What do you get when you combine a male transvestite lawyer with a penchant for Oprah Winfrey, a legal wizard with Asperger's Syndrome who purrs intermittently, an aging William Shatner with a propensity to diagnose himself with Mad Cow disease and a young impassioned lawyer who is fueled by vitriol? That would be ABC's wildly successful legal dramedy Boston Legal. Or bring together an arrogant, $12,000-suit-clad corporate lawyer with an associate whose photographic memory and encyclopaedic knowledge are sufficient to land him a job despite his lack of a college degree? That would be USA Network's Suits.
The televised courtroom drama is the fodder of the masses. We love nothing more than scheming attorneys, lots of homicide, quests for justice, and beating the system. Add to that, oodles of casual incestuous sex amongst lawyers and judges, some inordinately gorgeous women (read: Rhona Mitra from Boston Legal), lots of Scotch whiskey and some more homicide and people just can't get enough. We are hungry for justice and we want it in prime time.
There's a curious dichotomy at the very core of this phenomenon. The exacerbation of mistrust in the judicial system and the figure of the lawyer have only further swelled what best-selling author John Grisham described as our "insatiable appetite" for all things legal. As someone who has succumbed to said insatiable appetite, this article is as much about introspection as it is about attempting to analyze the curious reality of our cultural preoccupations.
Let's get one thing straight, we love the telly. It's arguably the most culturally dominant facet of our lives. Jeff Greenfield, the television historian, called it "our marketplace, our political forum, our playground, and our school." In the first three months of 2010, British TV viewers spent more than an average of four hours a day glued to what my father affectionately calls the "idiot box." But why do we love the courtroom drama?
Well, there's the colossal tension of it all. The stakes are high, it's always a matter of life and death, the attorney is always mired in a moral conundrum, and the witness is always breaking down under steely cross examination and somehow the good guys generally win. Moreover, legal dramas have been successful in giving enthralled audiences exactly what they want: comforting mythologies. We definitely want drama; we just might be able to accept a dip in fortunes followed by an ominous "To Be Continued." But at the end of it all, we need justice to be served. Essentially, the lawyer represents that elusive power that we all seek in our own lives: the power to control the narrative. Even as we vilify him, we wish we could prance around the courtroom of our lives, manipulating and scheming, yet ultimately triumphing.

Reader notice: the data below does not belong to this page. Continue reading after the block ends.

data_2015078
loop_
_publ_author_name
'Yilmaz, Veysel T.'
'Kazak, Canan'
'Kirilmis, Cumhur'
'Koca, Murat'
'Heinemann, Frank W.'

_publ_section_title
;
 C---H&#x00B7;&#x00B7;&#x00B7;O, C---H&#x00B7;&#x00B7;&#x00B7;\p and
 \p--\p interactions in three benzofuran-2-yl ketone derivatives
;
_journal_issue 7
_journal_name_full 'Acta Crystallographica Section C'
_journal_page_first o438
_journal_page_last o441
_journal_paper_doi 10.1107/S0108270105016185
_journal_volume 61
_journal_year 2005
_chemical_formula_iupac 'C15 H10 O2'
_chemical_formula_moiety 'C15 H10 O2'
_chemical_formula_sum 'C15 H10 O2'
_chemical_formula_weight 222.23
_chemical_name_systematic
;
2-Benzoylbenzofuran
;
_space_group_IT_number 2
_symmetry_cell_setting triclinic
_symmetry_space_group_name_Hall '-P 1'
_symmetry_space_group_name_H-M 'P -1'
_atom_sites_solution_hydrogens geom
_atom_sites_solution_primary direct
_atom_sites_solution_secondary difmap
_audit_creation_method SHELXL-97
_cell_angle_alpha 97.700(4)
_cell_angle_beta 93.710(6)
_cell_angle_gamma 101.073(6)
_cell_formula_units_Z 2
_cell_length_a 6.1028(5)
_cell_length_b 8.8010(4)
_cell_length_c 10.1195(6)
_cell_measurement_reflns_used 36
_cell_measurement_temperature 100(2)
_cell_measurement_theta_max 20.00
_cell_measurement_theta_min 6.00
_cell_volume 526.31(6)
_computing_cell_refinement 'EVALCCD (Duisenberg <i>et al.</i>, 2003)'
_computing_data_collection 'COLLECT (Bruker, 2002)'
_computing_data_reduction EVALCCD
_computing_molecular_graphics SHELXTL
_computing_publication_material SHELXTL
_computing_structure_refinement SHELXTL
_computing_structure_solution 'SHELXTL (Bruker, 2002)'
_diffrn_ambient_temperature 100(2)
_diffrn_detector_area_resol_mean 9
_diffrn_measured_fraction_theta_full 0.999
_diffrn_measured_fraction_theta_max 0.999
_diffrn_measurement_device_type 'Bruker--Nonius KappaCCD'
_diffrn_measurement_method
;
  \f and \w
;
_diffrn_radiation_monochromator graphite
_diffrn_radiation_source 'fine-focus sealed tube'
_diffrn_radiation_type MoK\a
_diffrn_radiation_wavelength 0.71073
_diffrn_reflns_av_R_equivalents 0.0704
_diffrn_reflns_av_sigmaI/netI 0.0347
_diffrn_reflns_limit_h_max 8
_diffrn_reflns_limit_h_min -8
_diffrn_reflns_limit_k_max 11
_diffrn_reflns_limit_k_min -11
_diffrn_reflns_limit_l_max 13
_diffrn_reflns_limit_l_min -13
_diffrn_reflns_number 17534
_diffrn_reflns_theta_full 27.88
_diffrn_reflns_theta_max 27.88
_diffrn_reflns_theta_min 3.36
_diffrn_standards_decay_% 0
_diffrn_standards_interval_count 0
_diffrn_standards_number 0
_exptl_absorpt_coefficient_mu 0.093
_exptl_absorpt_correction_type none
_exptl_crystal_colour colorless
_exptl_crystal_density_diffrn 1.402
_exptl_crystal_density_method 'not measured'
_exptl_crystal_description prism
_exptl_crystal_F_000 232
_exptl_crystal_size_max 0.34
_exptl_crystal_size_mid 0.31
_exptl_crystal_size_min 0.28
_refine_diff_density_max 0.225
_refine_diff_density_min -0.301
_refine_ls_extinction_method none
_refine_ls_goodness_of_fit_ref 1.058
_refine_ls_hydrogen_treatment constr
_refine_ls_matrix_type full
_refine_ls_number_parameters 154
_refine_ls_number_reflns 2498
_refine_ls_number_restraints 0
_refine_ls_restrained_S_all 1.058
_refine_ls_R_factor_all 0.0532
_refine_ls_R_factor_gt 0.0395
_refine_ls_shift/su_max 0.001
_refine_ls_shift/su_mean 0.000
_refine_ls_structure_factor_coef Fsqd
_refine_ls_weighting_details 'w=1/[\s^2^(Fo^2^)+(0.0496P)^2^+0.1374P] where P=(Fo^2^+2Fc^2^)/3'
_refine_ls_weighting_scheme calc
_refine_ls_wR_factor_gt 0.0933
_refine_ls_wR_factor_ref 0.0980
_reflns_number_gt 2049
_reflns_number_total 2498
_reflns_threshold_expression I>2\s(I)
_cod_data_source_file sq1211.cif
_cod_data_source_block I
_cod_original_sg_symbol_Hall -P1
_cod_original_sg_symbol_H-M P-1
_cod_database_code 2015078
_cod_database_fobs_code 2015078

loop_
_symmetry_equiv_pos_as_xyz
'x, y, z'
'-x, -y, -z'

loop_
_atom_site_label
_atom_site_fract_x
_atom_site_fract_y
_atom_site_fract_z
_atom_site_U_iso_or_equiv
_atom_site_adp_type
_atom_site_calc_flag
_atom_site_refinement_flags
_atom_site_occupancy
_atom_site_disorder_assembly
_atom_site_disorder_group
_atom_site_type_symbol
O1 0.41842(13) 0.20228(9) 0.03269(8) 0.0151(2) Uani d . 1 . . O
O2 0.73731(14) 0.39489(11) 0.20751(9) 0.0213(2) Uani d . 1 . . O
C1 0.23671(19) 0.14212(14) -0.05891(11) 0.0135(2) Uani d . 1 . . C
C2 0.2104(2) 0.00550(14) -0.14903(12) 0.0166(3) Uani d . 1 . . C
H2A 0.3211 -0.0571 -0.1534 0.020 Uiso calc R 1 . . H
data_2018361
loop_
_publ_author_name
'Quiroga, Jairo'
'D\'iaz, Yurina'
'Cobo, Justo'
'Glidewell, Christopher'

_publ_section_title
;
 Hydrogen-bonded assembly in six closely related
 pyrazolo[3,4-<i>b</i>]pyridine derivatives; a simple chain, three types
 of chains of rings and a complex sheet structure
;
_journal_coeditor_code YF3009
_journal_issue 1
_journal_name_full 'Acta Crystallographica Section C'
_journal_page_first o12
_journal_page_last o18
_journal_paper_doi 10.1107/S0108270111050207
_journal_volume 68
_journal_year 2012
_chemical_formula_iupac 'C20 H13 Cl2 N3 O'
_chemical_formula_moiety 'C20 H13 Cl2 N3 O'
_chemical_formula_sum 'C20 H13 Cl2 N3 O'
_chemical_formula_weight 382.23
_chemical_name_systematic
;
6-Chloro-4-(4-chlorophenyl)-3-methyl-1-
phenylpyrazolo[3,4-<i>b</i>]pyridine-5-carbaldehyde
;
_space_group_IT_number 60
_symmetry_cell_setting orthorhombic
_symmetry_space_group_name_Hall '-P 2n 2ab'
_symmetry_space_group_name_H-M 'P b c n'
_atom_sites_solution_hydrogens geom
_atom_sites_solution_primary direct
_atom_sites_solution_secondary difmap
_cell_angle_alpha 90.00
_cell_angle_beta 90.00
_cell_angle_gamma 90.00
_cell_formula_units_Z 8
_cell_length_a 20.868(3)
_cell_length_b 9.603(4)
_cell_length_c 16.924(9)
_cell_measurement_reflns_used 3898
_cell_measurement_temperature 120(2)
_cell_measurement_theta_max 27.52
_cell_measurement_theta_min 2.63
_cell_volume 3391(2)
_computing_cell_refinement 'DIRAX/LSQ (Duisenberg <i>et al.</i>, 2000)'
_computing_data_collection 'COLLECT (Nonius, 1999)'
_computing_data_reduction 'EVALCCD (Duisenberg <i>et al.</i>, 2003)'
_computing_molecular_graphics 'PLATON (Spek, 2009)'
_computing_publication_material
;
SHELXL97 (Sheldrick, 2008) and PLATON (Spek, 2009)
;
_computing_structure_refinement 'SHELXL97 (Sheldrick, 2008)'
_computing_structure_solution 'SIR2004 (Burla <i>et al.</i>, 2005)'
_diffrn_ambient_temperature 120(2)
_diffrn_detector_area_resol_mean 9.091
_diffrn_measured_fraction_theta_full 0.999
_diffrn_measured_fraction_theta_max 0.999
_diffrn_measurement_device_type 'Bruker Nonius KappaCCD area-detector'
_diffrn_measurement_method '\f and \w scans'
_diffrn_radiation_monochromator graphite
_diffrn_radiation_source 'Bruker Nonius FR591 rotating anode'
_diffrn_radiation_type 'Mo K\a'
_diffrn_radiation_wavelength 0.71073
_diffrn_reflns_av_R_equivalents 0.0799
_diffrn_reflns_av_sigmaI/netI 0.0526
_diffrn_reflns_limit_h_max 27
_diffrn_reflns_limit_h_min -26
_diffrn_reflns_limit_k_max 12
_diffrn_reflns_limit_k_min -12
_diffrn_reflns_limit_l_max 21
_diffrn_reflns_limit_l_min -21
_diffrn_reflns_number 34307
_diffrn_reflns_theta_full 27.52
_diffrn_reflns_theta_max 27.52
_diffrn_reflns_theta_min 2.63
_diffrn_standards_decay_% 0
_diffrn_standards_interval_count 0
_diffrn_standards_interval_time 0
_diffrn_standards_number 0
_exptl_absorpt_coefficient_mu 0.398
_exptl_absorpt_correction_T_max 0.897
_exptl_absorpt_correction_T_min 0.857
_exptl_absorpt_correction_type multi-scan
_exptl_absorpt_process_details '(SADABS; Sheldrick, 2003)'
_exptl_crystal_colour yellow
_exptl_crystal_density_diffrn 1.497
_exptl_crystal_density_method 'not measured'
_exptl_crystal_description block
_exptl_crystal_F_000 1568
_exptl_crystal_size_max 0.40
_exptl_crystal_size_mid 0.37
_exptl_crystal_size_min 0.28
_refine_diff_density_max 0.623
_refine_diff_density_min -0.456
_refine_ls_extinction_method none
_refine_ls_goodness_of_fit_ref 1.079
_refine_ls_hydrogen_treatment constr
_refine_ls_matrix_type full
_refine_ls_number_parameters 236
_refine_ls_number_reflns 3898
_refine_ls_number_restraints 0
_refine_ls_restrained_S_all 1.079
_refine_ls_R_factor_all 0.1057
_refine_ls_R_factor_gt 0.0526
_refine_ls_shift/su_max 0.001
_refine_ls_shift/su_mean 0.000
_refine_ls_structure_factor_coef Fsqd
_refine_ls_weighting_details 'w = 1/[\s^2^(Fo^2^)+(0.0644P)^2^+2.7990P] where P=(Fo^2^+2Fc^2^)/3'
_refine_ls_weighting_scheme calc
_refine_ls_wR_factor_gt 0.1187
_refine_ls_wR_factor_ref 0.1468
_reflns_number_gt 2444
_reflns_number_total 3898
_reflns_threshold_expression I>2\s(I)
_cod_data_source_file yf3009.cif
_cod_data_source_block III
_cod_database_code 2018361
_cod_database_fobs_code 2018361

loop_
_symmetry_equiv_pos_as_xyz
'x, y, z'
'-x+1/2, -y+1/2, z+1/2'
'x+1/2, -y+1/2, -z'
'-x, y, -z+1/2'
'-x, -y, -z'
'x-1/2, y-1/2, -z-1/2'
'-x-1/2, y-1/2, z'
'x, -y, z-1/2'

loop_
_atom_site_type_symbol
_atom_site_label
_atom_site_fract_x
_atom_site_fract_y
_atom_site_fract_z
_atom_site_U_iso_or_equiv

Popular culture is replete with images of the lawyer as the greedy, corrupt archetype of capitalist society with a fondness for Johnnie Walker and Cuban cigars. And sitting in the safety of our living room couches, we want drama that titillates. We want television that blurs the line between morality and immorality. The fact is that the audience is a living projection of that easily pliable jury that falls prey to emotion and cannot help but believe the Alan Shores and Harvey Specters (Gabriel Macht's character on Suits) of this world.
There is a sense that the American courtroom drama has the effect of what culture studies theorists would call "naturalizing the text." Very simply, our notions of the legal system are unconsciously being dictated by the antics of Mr. Shore and Mr. Specter. The televised courtroom trial forwards "meaning" and this meaning is accepted without any critical reflection.
An example of this is the well-documented "CSI effect" which suggests that juries that are bombarded with prime-time television will place undue levels of expectation on prosecutors. If you haven't dusted just about everything for fingerprints, you'll be seen as a terrible detective. And if you can't eke $225,000 as damages from a casino because they were "responsible" for you losing all your money, you're a crappy lawyer. (True story: Boston Legal, "Trial of the Century")
Whether or not the CSI effect or the pollution of the jury pool is something you believe is a result of courtroom drama, one cannot deny that from the seminal moment in 1957 when the first episode of Perry Mason was aired, we have all been hooked.
The courtroom is no doubt a space of tension and conflict, and it is by elevating this tension and conflict that writers and directors have managed to captivate audiences for the last 50 years. There are departures and alternatives, but what remains is a simple basic formula: suits, cigars and scotch. If you've got those three, you've got me.